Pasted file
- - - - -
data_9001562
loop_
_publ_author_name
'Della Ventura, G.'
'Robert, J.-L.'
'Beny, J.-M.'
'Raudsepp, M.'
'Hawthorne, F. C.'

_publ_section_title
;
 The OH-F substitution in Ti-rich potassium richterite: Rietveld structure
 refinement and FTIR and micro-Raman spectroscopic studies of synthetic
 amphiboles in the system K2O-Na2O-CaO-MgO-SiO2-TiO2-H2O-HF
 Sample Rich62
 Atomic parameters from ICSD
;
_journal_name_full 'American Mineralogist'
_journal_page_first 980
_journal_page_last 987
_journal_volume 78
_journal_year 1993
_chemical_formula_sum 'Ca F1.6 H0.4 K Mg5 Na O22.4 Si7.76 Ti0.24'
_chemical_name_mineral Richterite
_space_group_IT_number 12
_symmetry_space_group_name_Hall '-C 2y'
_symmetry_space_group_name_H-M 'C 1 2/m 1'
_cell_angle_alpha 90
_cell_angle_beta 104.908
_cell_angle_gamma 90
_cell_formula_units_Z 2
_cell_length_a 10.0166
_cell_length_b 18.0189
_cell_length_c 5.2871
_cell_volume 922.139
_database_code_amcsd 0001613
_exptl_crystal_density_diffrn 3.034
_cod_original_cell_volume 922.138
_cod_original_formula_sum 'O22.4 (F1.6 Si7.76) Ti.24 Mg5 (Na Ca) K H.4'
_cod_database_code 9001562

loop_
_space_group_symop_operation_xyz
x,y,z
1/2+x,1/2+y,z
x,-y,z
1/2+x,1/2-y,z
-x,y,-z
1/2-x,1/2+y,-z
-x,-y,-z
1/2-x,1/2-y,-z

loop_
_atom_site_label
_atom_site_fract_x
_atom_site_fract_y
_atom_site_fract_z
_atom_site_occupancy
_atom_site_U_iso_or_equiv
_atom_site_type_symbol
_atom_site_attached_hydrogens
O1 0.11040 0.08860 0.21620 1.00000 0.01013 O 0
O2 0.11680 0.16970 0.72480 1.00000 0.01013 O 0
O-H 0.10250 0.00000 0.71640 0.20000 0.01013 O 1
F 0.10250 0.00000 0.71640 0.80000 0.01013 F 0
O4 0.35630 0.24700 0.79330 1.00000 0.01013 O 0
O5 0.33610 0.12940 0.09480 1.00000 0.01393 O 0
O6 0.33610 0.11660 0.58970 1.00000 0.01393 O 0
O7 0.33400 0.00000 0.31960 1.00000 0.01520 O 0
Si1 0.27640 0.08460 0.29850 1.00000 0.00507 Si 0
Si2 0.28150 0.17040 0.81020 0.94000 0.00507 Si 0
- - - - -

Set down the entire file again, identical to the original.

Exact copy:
data_9001562
loop_
_publ_author_name
'Della Ventura, G.'
'Robert, J.-L.'
'Beny, J.-M.'
'Raudsepp, M.'
'Hawthorne, F. C.'

_publ_section_title
;
 The OH-F substitution in Ti-rich potassium richterite: Rietveld structure
 refinement and FTIR and micro-Raman spectroscopic studies of synthetic
 amphiboles in the system K2O-Na2O-CaO-MgO-SiO2-TiO2-H2O-HF
 Sample Rich62
 Atomic parameters from ICSD
;
_journal_name_full 'American Mineralogist'
_journal_page_first 980
_journal_page_last 987
_journal_volume 78
_journal_year 1993
_chemical_formula_sum 'Ca F1.6 H0.4 K Mg5 Na O22.4 Si7.76 Ti0.24'
_chemical_name_mineral Richterite
_space_group_IT_number 12
_symmetry_space_group_name_Hall '-C 2y'
_symmetry_space_group_name_H-M 'C 1 2/m 1'
_cell_angle_alpha 90
_cell_angle_beta 104.908
_cell_angle_gamma 90
_cell_formula_units_Z 2
_cell_length_a 10.0166
_cell_length_b 18.0189
_cell_length_c 5.2871
_cell_volume 922.139
_database_code_amcsd 0001613
_exptl_crystal_density_diffrn 3.034
_cod_original_cell_volume 922.138
_cod_original_formula_sum 'O22.4 (F1.6 Si7.76) Ti.24 Mg5 (Na Ca) K H.4'
_cod_database_code 9001562

loop_
_space_group_symop_operation_xyz
x,y,z
1/2+x,1/2+y,z
x,-y,z
1/2+x,1/2-y,z
-x,y,-z
1/2-x,1/2+y,-z
-x,-y,-z
1/2-x,1/2-y,-z

loop_
_atom_site_label
_atom_site_fract_x
_atom_site_fract_y
_atom_site_fract_z
_atom_site_occupancy
_atom_site_U_iso_or_equiv
_atom_site_type_symbol
_atom_site_attached_hydrogens
O1 0.11040 0.08860 0.21620 1.00000 0.01013 O 0
O2 0.11680 0.16970 0.72480 1.00000 0.01013 O 0
O-H 0.10250 0.00000 0.71640 0.20000 0.01013 O 1
F 0.10250 0.00000 0.71640 0.80000 0.01013 F 0
O4 0.35630 0.24700 0.79330 1.00000 0.01013 O 0
O5 0.33610 0.12940 0.09480 1.00000 0.01393 O 0
O6 0.33610 0.11660 0.58970 1.00000 0.01393 O 0
O7 0.33400 0.00000 0.31960 1.00000 0.01520 O 0
Si1 0.27640 0.08460 0.29850 1.00000 0.00507 Si 0
Si2 0.28150 0.17040 0.81020 0.94000 0.00507 Si 0